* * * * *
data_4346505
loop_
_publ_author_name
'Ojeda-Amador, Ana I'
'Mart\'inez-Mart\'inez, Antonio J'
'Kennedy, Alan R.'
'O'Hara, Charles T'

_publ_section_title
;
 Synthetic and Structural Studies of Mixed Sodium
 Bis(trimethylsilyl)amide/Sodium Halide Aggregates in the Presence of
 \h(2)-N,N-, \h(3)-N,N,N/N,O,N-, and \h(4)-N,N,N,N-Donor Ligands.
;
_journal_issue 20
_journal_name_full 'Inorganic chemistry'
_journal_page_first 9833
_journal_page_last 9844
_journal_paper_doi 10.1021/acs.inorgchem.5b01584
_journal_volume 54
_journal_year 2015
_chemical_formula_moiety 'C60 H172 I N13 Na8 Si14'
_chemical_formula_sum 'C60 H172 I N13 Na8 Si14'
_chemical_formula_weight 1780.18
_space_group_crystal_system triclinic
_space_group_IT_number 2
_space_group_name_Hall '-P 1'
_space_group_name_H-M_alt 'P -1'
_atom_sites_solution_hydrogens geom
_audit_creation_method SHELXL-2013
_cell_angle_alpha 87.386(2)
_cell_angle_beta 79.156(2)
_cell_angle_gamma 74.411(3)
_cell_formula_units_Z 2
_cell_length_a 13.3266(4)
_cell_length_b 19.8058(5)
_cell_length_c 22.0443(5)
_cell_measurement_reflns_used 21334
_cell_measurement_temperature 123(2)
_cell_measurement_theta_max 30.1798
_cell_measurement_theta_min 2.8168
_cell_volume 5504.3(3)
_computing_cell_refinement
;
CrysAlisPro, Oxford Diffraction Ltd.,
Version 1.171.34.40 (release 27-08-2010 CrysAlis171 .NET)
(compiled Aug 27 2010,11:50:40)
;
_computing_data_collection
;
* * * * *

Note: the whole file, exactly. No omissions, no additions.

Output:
data_4346505
loop_
_publ_author_name
'Ojeda-Amador, Ana I'
'Mart\'inez-Mart\'inez, Antonio J'
'Kennedy, Alan R.'
'O'Hara, Charles T'

_publ_section_title
;
 Synthetic and Structural Studies of Mixed Sodium
 Bis(trimethylsilyl)amide/Sodium Halide Aggregates in the Presence of
 \h(2)-N,N-, \h(3)-N,N,N/N,O,N-, and \h(4)-N,N,N,N-Donor Ligands.
;
_journal_issue 20
_journal_name_full 'Inorganic chemistry'
_journal_page_first 9833
_journal_page_last 9844
_journal_paper_doi 10.1021/acs.inorgchem.5b01584
_journal_volume 54
_journal_year 2015
_chemical_formula_moiety 'C60 H172 I N13 Na8 Si14'
_chemical_formula_sum 'C60 H172 I N13 Na8 Si14'
_chemical_formula_weight 1780.18
_space_group_crystal_system triclinic
_space_group_IT_number 2
_space_group_name_Hall '-P 1'
_space_group_name_H-M_alt 'P -1'
_atom_sites_solution_hydrogens geom
_audit_creation_method SHELXL-2013
_cell_angle_alpha 87.386(2)
_cell_angle_beta 79.156(2)
_cell_angle_gamma 74.411(3)
_cell_formula_units_Z 2
_cell_length_a 13.3266(4)
_cell_length_b 19.8058(5)
_cell_length_c 22.0443(5)
_cell_measurement_reflns_used 21334
_cell_measurement_temperature 123(2)
_cell_measurement_theta_max 30.1798
_cell_measurement_theta_min 2.8168
_cell_volume 5504.3(3)
_computing_cell_refinement
;
CrysAlisPro, Oxford Diffraction Ltd.,
Version 1.171.34.40 (release 27-08-2010 CrysAlis171 .NET)
(compiled Aug 27 2010,11:50:40)
;
_computing_data_collection
;